Correction to This Article
Earlier versions of this article about a house to be built on the grounds of the National Institute of Standards and Technology in Gaithersburg to test energy-saving technologies incorrectly said that the house would be built adjacent to the institute's building and fire research lab. It will be next to the engineering lab. This version has been updated.
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'Net zero' house to be built in Maryland should produce as much energy as it uses

To reach net zero, the test house will have state-of the art energy-saving insulation, windows, ductwork, efficient heating and cooling units, Energy Star appliances, a solar photovoltaic array and solar thermal panels on the roof. They generate electricity by capturing energy from the sun during the day and feeding excess energy to the electricity grid. At night, the house can draw power from the electric grid.

The idea that houses can be built to produce as much power as they use - leaving a "net-zero" energy footprint - has drawn worldwide attention in recent years. The exact number of buildings isn't known, but the International Energy Agency is starting to track net zero- projects around the world.

Scientists and policymakers are zeroing in on buildings - commercial and residential - because they represent the biggest end user of energy, accounting for 40 percent of U.S. energy use, more than the transportation or industrial sectors. "People are taken aback when they learn this," Fanney says.

Buildings are also the fastest-growing sector, according to government researchers. They account for "73 percent of all the electricity used in our nation," electricity that could be better directed elsewhere, Fanney says. "It's important that we cut down on consumption in general, and it's even more important as we transition to electric cars that we free up electricity from buildings."

The goal of the National Institute of Standards and Technology is to track how the house operates for a year so that it can develop ways to measure how the equipment performs and provide information and resources that manufacturers could use to advance the technologies.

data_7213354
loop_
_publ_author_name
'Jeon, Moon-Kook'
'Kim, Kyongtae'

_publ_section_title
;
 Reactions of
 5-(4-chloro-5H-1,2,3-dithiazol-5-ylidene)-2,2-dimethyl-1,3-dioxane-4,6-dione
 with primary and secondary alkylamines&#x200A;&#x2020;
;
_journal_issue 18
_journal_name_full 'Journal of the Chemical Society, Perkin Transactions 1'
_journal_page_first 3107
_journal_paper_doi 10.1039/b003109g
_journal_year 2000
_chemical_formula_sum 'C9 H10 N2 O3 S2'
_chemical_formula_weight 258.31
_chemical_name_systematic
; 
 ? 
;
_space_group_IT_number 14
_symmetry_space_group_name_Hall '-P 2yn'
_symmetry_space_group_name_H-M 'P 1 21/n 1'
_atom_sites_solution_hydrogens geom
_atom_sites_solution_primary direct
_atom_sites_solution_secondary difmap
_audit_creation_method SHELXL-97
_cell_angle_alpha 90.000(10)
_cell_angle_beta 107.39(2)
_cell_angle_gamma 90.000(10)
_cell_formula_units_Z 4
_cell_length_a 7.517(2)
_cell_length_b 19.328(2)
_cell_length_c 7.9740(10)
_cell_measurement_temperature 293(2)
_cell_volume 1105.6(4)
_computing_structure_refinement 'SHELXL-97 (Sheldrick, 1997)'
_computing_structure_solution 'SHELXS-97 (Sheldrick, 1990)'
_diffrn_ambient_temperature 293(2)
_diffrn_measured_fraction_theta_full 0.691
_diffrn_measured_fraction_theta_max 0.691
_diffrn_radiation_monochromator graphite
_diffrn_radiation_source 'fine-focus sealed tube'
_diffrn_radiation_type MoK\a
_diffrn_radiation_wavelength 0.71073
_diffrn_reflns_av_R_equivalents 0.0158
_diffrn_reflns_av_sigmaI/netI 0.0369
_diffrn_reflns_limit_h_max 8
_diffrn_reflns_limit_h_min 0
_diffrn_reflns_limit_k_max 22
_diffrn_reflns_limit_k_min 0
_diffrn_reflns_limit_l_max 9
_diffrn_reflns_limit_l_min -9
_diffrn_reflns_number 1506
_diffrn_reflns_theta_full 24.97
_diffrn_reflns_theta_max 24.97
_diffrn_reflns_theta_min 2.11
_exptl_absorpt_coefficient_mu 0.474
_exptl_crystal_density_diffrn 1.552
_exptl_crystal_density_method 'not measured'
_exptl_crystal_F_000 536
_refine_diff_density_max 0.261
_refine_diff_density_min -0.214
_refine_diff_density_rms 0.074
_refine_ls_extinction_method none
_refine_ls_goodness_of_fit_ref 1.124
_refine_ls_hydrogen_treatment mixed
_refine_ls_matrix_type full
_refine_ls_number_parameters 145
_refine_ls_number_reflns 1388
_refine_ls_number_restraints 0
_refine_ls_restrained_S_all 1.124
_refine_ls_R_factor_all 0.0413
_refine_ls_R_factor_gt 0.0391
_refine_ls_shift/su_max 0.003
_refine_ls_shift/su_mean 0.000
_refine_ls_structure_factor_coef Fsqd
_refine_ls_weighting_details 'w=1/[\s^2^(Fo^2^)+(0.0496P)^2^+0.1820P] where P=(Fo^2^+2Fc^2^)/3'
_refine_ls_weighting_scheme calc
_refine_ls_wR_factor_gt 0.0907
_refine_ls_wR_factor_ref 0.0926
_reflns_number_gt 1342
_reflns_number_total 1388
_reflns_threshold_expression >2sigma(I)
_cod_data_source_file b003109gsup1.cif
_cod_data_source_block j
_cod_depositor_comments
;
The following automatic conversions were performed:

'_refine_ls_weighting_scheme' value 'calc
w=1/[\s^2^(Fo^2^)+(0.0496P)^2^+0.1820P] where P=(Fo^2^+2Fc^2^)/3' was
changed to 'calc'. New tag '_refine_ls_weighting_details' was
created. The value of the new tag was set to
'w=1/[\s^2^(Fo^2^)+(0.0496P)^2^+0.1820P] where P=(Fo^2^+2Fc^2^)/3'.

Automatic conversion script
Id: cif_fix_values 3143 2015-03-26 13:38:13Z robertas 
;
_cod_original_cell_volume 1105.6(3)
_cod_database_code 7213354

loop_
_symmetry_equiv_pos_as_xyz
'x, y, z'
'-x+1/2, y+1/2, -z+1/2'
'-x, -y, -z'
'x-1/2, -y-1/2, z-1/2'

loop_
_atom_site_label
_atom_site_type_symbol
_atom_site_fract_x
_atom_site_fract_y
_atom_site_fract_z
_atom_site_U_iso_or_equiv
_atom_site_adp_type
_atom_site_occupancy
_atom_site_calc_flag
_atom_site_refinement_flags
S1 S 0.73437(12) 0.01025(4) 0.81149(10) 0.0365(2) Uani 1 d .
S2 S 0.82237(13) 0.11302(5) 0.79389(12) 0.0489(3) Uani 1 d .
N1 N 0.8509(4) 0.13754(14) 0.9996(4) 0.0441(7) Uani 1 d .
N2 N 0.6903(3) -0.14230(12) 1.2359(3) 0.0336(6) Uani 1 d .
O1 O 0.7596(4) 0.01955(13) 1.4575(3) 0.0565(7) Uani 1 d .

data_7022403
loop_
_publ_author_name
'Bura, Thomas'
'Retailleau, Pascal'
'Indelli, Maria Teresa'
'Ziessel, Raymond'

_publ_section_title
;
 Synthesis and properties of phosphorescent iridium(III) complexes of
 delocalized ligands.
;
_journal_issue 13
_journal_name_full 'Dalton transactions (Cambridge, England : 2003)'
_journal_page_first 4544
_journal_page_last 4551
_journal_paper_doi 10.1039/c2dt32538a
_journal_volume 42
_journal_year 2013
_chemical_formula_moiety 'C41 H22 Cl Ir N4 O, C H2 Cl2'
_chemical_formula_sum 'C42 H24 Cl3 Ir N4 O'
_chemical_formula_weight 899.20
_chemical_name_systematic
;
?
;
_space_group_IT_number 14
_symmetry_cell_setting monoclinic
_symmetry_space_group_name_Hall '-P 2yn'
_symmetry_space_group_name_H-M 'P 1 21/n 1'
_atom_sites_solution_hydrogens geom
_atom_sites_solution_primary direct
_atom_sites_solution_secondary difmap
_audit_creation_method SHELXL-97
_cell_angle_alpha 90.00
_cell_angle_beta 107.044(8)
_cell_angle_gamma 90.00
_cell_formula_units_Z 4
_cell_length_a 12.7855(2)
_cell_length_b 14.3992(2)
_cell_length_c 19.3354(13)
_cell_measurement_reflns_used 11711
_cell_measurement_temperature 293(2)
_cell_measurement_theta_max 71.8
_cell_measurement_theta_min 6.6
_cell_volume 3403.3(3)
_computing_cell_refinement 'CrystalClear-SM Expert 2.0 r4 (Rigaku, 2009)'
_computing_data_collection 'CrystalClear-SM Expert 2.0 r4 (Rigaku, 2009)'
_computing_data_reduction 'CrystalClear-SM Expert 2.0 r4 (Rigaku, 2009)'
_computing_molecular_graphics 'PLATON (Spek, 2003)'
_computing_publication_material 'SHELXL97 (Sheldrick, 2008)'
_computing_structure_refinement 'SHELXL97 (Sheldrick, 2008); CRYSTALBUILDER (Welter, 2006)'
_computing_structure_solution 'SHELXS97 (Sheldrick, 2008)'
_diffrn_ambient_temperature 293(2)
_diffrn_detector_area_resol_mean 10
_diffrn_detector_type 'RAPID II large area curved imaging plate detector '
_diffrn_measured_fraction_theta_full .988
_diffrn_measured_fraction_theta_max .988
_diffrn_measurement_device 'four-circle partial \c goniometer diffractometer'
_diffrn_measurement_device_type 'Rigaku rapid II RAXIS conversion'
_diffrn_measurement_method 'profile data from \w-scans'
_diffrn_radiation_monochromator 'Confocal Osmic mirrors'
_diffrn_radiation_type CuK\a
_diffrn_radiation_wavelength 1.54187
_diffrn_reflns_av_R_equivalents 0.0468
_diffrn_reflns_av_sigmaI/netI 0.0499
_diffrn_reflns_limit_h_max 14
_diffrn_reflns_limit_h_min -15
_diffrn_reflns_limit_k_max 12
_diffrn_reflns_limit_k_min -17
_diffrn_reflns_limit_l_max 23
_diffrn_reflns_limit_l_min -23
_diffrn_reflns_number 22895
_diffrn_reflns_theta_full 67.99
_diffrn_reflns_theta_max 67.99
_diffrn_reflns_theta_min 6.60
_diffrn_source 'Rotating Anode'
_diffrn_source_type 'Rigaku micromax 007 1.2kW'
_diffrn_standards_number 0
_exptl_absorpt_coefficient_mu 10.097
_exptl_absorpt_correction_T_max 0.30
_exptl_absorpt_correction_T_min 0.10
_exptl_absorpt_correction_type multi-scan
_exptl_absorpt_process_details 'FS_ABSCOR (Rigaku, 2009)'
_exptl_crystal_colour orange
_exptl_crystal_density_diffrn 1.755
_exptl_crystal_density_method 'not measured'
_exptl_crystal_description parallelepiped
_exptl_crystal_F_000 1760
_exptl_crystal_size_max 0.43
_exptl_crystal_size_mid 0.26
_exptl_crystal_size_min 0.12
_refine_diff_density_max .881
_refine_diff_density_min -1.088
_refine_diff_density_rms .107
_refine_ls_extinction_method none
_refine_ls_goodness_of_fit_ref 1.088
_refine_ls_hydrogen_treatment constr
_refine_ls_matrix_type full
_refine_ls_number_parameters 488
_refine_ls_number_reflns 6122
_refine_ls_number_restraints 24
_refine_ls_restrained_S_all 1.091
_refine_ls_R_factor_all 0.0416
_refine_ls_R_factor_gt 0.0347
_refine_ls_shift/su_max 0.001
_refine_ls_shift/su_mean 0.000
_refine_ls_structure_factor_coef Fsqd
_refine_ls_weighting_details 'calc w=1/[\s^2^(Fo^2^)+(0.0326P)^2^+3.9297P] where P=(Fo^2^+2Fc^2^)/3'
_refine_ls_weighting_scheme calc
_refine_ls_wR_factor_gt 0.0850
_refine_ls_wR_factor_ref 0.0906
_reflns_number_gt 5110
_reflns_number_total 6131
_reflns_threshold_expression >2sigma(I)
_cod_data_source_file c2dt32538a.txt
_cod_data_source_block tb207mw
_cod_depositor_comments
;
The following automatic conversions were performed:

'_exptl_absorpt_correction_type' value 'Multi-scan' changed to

The NIST hopes "to demonstrate that net-zero energy usage can be achieved in the typical American home, not just in high-end homes or home designs that might not appeal to the typical buyer," Fanney says. "The technologies in this net-zero energy test facility are all commercially available."

The scientists predict that the methods and standards they develop will help spur market acceptance of new technologies. "Unless you have a metric that captures true performance, it's very hard for the public to accept it," Fanney says. "Most people have no clue about how the systems in their houses are performing together or how much energy their appliances are using."

After the one-year demonstration, NIST researchers can try combinations of other energy and mechanical systems that have been built in and calculate how the house would run with more or fewer family members.

Fundamental to the design, Pettit says, is "a state-of the art enclosure system that provides superior air tightness and thermal effectiveness." The house is insulated and sealed so tightly that "if you were on the outside trying to blow [air] in you couldn't do it."

The building will be wrapped on five of its six exterior sides in four inches of rigid foam insulation sheets covered in foil. Rigid insulation will also be on the basement interior walls as well as cellulose insulation - made from newspapers - in the walls and rafters. "All insulation is good. The more the merrier," Pettit says. Intentional openings will allow for air change when needed, to dilute moisture-laden interior air with drier exterior air. When outside air is too wet, the mechanical systems will provide dehumidification. All of this helps to prevent mold growth in the home, Pettit says.

The ventilation system also is designed to ensure indoor air quality by completely replacing the interior volume of air with exterior air once every three hours. To ensure indoor air quality, the designers also chose materials and paint with little chemical off-gassing potential, Pettit says. The walls, roof, window openings and other places where materials are joined are also meant to be water tight, to prevent mold.

To ensure indoor air quality, the designers chose materials and paints with little chemical off-gassing potential and are installing "an air distribution system to bring outside air in the windows," Pettit says. One system of ductwork is dedicated to distributing fresh air through the house; another for dehumidification and humidification.

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